If Okinawan gardens reflect horticultural and climatic differences from Japanese landscapes, they also hint at disparities in cultural preferences and taste. The rock formations at Miyara Dunchi are decidedly more suggestive of Chinese gardens than of Japanese stone landscapes. Where the rocks found in mainland gardens tend to be dark mountain or riverbed specimens, with smooth surfaces that you can comfortably handle, the limestone variety that characterize those in the marine gardens of Okinawa are often rough and jagged, surfaces incised with blowholes and sharp cavities, creating the impression of a natural marine landscape. The massive rock clusters of Chinese gardens, their stones pitted and corroded after long years submerged in the waters of Lake Taihu, similarly resemble complicated, brittle grottoes.

Admittedly, it is a managed effect, but the skill in designing a garden like this is in creating a naturalistic impression, one that, in the case of Miyara Dunchi, is aided by almost 200 years of weathering and climatic seasoning. In the subtropics, the patina of age settles in quickly, plants thriving even in the crevices of rocks.

During the Ice Age, coral surrounding the island helped to create Ryukyu limestone, which forms the design outline of the garden. The Okinawan islands were formed from coral accumulation, so it is appropriate that one of the oldest surviving gardens in the islands should turn to the rock for its structure.

If rocks in the Chinese and Japanese garden represent islands and mountains, in Okinawa they also suggest offshore formations and rocky cliffs. The stone groupings at Miyara Dunchi, modified versions of the interlocking rock piles of China, are softened by lush subtropical plantings. Blessed with an abundance of rain and sunlight, the combination acts as a rich fertilizer, creating the variegated greens of a garden whose plantings always seem glossy and lustrous. Plantings include aspidistra, cycads, bird nest ferns, patches of moss and, outside the borders of the stone arrangement, bougainvillea and red and yellow hibiscus.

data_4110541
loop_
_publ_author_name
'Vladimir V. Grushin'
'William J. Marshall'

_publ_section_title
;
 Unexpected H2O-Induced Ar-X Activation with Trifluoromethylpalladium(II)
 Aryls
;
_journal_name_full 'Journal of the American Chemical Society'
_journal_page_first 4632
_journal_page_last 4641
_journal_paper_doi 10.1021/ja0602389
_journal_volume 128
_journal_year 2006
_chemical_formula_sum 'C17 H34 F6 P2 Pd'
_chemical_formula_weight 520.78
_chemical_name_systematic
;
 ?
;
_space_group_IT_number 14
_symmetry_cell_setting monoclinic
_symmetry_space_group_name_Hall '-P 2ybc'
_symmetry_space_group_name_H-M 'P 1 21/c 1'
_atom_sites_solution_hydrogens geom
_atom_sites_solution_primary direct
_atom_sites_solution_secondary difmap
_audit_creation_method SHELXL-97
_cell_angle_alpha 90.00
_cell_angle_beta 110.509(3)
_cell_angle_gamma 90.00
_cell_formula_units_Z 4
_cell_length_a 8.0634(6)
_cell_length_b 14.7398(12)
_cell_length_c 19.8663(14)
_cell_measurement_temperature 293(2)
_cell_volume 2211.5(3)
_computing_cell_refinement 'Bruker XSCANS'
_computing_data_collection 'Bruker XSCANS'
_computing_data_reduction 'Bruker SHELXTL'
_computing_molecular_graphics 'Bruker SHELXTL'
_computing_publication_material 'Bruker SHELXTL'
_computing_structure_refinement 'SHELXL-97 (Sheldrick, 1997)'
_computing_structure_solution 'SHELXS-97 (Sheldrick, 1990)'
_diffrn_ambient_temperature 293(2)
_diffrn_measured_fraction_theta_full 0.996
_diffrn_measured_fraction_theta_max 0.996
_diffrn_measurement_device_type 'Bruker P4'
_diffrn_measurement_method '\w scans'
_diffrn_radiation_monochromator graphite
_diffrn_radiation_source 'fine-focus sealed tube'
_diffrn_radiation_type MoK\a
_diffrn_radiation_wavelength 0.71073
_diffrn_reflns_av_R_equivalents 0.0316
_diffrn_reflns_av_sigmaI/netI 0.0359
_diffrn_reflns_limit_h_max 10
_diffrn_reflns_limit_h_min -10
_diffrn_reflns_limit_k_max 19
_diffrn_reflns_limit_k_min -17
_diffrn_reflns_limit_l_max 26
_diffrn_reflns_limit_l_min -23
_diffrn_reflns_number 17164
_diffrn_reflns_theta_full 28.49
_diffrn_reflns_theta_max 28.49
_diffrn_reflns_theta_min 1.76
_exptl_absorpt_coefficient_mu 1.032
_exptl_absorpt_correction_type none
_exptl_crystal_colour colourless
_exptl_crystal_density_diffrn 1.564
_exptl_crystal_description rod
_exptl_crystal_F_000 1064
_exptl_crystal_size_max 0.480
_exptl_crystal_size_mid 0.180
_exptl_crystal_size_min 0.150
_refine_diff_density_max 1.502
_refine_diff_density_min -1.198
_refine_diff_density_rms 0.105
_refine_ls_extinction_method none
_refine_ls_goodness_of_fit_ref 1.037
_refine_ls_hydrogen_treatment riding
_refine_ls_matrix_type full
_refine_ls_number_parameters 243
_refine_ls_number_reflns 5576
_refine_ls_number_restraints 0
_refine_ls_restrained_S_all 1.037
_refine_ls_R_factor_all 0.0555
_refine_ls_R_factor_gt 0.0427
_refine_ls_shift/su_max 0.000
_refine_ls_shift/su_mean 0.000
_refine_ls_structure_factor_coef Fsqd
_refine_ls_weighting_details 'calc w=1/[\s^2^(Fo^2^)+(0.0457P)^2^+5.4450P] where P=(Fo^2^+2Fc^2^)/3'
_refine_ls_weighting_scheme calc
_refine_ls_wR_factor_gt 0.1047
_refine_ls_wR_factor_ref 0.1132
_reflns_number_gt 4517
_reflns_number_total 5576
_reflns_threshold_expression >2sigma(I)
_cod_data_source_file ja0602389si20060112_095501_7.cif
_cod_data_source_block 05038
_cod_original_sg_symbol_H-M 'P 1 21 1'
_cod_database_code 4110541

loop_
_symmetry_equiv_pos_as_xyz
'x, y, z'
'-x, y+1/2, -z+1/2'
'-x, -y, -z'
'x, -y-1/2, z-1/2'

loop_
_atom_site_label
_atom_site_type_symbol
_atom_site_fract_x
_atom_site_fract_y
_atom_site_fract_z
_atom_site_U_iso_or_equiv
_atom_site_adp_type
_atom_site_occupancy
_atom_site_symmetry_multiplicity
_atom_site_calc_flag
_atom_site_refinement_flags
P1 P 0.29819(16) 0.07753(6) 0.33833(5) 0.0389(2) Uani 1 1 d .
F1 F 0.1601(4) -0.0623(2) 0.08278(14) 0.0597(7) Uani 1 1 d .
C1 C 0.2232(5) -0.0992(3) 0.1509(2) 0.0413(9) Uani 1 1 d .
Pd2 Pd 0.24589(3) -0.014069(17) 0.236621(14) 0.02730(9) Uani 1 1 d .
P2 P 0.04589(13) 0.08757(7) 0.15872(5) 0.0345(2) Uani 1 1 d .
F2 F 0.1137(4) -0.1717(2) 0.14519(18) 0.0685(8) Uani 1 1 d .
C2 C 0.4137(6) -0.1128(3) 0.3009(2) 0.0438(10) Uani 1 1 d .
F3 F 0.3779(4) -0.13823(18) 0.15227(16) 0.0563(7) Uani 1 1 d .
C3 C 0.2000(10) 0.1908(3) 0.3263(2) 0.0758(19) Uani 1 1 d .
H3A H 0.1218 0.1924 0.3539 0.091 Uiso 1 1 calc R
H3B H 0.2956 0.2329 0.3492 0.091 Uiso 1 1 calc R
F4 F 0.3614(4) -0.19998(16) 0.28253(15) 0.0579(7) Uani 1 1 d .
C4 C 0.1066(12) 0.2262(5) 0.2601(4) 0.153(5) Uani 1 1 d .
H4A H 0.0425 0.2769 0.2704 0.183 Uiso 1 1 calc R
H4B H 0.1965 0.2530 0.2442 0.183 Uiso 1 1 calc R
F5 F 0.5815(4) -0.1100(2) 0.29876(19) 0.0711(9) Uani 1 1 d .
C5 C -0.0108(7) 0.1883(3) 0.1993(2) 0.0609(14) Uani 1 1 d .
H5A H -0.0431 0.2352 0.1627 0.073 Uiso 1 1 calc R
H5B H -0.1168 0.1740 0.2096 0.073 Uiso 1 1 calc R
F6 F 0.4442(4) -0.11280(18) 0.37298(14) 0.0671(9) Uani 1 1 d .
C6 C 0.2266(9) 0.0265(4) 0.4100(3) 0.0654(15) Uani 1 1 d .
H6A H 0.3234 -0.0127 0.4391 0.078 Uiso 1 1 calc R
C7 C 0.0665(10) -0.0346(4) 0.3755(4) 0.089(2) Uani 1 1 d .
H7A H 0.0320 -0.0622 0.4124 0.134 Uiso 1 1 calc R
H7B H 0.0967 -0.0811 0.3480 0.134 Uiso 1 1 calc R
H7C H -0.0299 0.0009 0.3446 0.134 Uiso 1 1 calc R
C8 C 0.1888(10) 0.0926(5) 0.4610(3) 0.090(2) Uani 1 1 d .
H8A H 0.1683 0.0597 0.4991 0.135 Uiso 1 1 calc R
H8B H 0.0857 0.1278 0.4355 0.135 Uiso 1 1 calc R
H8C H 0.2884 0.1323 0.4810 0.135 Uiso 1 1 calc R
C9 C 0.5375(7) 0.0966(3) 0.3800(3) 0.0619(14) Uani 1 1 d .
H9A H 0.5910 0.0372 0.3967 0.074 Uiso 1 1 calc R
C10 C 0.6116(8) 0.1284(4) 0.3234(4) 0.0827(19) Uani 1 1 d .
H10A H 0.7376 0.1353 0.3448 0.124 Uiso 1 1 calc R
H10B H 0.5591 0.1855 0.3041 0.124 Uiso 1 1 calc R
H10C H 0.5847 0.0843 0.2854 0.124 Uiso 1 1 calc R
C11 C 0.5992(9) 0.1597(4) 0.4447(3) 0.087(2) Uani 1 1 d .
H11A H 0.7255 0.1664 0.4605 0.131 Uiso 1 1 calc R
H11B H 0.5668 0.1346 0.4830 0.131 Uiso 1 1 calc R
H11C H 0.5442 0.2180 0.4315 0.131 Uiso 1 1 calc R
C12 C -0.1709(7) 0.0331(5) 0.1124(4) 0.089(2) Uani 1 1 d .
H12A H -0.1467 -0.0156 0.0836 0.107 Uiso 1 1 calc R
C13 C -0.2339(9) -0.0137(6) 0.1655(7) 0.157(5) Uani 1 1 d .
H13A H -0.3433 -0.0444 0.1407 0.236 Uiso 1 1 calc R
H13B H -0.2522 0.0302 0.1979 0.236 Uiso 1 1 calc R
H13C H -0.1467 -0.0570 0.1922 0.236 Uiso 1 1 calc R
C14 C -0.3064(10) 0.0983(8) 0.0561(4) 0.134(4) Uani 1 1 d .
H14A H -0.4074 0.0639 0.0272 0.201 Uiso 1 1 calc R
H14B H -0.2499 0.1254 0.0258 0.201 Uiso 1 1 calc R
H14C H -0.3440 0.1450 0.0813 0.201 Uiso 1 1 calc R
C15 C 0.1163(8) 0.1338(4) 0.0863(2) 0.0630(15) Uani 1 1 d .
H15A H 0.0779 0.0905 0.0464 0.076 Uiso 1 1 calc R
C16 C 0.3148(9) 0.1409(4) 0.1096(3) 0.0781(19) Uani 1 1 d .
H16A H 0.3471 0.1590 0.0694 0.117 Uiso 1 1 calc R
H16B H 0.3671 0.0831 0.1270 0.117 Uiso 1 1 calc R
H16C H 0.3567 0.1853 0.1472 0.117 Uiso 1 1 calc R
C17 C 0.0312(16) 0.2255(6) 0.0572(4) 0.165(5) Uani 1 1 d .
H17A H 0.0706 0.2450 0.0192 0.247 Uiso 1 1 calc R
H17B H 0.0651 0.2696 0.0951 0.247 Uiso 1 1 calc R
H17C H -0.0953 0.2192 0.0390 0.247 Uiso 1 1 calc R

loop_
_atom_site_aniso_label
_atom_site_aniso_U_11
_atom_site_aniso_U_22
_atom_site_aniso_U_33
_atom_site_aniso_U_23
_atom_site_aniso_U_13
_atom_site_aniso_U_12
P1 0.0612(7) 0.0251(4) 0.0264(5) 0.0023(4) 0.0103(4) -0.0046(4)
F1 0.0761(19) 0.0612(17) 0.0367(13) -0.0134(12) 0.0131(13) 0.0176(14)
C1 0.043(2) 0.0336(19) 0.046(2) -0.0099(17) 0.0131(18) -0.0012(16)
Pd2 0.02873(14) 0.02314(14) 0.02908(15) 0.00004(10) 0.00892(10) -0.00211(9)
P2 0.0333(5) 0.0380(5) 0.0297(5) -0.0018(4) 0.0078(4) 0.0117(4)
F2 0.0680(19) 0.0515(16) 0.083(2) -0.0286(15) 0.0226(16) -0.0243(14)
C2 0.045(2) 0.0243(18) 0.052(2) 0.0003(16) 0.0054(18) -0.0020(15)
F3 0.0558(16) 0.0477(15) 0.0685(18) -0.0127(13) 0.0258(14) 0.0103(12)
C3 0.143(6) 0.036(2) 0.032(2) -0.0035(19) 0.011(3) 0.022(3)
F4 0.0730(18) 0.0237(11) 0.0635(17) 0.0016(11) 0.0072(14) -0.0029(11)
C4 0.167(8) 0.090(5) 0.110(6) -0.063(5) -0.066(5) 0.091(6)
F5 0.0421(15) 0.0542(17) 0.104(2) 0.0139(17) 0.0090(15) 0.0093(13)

To some degree, the garden, not fussily over-maintained, reflects the Okinawan character. The sunlit openness of its compressed landscapes and the absence of introspection and complex Buddhist or Taoist concepts in its design mirror a people not given to metaphysics.

There is very little discussion in Japanese garden circles about Okinawan landscape design. Nor are there any books to my knowledge on the subject. This alone makes them worthy of attention. Given the destruction inflicted on Okinawa during World War II, the survival of the Miyara Dunchi makes it an immensely important example of Okinawan garden design.

With the summer heat descending, the garden is a fine place to linger and drift into revelry, even a pleasant subtropical torpor. In a sentiment with which few Okinawans would argue, the Ming Dynasty garden designer and writer Wen Zhenheng stated that gardens should provide the visitor with a setting where it is possible to “forget your age, forget to go home, and forget your fatigue.”

Miyara Dunchi is open Weds.-Mon. 9 a.m.-5 p.m. Admission is ¥200. Stephen Mansfield’s latest book is “Japan’s Master Gardens: Lessons in Space and Environment.”